There seems to be no other area they can be categorised into in the DWLC analysis – and no clarification could be obtained from the DWLC when writing this article.

It is interesting to note that according to the information released by the DWLC, the south records 1,086 elephants, where there are two national parks well known for elephants.

At Uda Walawe National Park (UWNP) there is currently today, one of the longest ongoing research programmes, which is studying the population dynamics, social behaviour and vocal communication of elephants.

In this study, led by Dr. Shermin de Silva of the University of Pennsylvania, with the affiliation of one of the foremost elephant experts in the country Dr. Devaka Weerakoon, it has been revealed that the UWNP alone is carrying between 800-1,160 elephants, both transient and resident. This is the data based on a laborious five-year-long study, by some world-renowned scientists at UWNP (

It is also pertinent to note that after five years of studying the elephants, day in and day out, in a confined space of approximately 350 sq km (the area of the UWNP), these scientists are still cautious of giving exact numbers and quote ‘800-1,160’.

The DWLC study, on the other hand, covered 65,000 sq km (the total area of Sri Lanka) in three days, utilising farmers, service personnel and a few experienced DWLC field officers and rangers, and came up with a figure of exactly 5,879 elephants in Sri Lanka!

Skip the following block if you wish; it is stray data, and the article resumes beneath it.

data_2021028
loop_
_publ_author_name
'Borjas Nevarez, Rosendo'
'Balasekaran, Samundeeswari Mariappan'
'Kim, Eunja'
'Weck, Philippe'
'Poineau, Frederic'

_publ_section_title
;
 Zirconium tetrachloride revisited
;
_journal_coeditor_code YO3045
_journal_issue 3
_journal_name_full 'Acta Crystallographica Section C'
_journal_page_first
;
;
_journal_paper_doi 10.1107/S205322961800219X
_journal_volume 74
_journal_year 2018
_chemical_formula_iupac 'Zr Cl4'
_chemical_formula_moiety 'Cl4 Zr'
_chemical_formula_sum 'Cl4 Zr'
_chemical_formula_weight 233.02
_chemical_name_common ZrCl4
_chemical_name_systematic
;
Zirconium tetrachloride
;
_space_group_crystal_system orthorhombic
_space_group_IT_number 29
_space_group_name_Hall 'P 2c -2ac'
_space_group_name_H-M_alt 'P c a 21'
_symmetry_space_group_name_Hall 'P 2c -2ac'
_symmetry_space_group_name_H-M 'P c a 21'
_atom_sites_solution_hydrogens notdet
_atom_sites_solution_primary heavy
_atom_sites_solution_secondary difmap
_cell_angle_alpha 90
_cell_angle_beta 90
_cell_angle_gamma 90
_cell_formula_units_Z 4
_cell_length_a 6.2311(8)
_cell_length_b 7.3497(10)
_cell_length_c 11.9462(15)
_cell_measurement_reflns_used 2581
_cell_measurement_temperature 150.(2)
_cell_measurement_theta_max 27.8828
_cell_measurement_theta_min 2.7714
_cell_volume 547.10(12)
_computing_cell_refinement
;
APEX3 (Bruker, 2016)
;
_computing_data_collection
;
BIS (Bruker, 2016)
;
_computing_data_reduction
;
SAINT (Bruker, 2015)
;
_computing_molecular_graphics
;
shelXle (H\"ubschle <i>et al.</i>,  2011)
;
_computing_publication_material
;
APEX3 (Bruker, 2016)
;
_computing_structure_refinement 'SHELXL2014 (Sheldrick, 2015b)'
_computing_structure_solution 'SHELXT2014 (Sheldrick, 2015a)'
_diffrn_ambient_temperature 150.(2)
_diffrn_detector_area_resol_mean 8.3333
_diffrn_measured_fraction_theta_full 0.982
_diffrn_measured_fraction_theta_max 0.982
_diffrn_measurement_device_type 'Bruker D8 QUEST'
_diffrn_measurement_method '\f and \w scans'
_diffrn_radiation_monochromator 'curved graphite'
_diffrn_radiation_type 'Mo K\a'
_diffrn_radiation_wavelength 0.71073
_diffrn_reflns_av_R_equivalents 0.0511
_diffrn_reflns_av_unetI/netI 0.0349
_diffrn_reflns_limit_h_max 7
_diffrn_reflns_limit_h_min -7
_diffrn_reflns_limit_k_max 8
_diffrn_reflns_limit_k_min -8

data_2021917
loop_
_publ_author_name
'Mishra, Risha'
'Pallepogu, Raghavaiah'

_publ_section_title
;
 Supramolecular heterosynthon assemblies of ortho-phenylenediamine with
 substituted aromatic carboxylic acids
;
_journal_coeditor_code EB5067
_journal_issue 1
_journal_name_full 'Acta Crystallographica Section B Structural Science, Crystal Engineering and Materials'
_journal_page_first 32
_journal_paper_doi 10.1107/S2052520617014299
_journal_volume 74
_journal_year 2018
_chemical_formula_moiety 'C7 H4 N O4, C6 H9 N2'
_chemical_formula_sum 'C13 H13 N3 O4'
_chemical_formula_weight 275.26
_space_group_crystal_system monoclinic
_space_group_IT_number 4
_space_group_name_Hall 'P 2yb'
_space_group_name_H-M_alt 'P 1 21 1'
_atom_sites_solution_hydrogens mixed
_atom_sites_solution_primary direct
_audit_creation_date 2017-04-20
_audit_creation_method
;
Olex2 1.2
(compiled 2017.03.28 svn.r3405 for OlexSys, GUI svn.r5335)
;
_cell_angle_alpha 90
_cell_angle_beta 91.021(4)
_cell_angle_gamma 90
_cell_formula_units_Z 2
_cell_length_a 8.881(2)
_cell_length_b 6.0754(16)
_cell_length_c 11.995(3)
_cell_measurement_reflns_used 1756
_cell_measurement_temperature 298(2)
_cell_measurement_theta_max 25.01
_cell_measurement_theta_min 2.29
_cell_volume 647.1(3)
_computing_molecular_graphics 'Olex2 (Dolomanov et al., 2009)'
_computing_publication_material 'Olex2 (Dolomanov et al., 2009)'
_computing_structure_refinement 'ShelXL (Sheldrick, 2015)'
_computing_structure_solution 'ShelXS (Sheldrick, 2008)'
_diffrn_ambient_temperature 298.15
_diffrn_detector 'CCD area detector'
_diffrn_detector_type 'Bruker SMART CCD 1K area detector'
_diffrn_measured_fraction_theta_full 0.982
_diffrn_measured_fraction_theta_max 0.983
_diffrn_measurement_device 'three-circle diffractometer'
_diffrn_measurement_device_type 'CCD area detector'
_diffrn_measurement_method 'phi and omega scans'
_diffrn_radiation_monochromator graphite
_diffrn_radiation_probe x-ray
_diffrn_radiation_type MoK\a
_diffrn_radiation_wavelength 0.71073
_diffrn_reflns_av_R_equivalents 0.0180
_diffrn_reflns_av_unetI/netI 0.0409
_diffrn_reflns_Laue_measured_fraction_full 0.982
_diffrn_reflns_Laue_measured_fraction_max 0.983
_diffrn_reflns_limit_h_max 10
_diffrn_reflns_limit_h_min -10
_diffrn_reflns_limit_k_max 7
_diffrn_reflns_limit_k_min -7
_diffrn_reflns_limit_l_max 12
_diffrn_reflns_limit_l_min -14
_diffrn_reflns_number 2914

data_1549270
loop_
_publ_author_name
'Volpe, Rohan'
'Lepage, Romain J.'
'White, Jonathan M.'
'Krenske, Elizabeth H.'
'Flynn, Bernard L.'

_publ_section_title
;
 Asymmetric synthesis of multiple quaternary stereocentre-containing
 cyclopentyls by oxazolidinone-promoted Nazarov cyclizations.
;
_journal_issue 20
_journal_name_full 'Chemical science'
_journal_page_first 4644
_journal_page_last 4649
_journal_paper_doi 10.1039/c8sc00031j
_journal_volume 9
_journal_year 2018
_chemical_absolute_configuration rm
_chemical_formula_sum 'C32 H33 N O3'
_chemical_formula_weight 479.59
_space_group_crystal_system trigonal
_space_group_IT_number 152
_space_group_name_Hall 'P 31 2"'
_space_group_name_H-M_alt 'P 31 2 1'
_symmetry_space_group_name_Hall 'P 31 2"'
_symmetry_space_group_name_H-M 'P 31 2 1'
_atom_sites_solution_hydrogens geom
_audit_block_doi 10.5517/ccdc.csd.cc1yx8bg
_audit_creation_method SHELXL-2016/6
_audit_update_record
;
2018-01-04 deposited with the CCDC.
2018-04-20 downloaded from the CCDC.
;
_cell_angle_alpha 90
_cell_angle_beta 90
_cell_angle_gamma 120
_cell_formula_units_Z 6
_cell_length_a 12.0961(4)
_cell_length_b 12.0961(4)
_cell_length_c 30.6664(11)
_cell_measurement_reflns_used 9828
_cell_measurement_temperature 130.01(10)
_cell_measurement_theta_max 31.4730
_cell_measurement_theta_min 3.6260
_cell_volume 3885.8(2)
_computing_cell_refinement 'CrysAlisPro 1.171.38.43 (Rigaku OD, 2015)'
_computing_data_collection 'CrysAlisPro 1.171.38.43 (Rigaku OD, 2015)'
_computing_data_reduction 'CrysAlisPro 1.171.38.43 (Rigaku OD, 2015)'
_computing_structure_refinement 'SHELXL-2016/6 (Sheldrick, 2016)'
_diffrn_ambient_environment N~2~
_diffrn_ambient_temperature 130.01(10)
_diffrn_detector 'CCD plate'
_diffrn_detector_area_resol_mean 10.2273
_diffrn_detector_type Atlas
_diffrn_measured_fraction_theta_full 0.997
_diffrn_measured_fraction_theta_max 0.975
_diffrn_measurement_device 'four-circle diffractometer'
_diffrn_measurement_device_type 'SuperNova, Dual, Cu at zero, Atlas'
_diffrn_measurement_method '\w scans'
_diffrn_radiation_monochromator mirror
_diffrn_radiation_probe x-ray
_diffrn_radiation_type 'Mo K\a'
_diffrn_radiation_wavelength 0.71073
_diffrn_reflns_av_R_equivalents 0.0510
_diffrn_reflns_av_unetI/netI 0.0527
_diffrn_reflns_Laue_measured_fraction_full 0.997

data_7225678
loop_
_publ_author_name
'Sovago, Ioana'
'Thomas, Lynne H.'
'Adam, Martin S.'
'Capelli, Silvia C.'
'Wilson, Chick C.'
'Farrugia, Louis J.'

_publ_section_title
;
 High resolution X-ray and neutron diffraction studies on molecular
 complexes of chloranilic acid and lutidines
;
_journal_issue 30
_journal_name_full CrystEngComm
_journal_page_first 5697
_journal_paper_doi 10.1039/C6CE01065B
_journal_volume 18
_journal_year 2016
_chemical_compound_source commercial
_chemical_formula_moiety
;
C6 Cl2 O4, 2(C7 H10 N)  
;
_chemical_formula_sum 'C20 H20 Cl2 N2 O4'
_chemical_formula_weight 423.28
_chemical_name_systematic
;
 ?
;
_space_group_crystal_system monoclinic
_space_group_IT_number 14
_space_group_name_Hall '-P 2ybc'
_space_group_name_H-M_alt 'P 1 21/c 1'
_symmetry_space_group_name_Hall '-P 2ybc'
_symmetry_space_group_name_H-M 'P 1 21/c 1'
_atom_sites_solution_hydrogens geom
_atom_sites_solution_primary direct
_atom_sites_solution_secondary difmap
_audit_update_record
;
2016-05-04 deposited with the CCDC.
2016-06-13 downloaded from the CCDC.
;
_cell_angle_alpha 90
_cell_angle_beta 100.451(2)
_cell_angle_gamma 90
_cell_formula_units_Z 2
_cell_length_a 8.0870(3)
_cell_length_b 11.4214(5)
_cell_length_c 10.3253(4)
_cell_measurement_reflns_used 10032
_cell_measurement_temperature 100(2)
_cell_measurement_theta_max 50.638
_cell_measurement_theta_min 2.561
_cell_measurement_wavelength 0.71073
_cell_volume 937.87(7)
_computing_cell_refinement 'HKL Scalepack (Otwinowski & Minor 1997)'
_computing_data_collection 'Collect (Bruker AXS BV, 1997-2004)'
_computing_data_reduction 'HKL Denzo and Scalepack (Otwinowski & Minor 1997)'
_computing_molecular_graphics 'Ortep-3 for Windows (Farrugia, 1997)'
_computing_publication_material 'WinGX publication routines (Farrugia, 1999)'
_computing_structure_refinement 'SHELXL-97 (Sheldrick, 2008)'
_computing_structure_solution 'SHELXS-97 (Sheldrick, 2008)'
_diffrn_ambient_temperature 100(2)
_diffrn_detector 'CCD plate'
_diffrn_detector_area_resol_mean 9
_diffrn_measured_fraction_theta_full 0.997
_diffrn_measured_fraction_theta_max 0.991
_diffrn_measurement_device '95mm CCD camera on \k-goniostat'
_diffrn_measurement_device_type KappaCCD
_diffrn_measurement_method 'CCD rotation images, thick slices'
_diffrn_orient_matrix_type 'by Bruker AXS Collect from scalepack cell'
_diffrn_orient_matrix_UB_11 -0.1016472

8. How were the two elephants said to be in the Sinharaja region counted?

There definitely are a few elephants left in the Sinharaja region, and I myself have seen two of them, in the buffer zone on the Deniyaya side. But there are no ‘waterholes’ in this area! I actually have no issues with this count of two, but the point I am trying to make is that there is a serious confusion and ambiguity in this whole process.

My reading is that this estimate of two elephants in the Sinharaja area was based on hearsay and ‘guestimates’ and were actually not sighted or counted.

(The writer is Project Director, SWITCH ASIA Programme – Greening Sri Lankan Hotels, CCC Solutions and a former President of the Tourist Hotels Association of Sri Lanka.)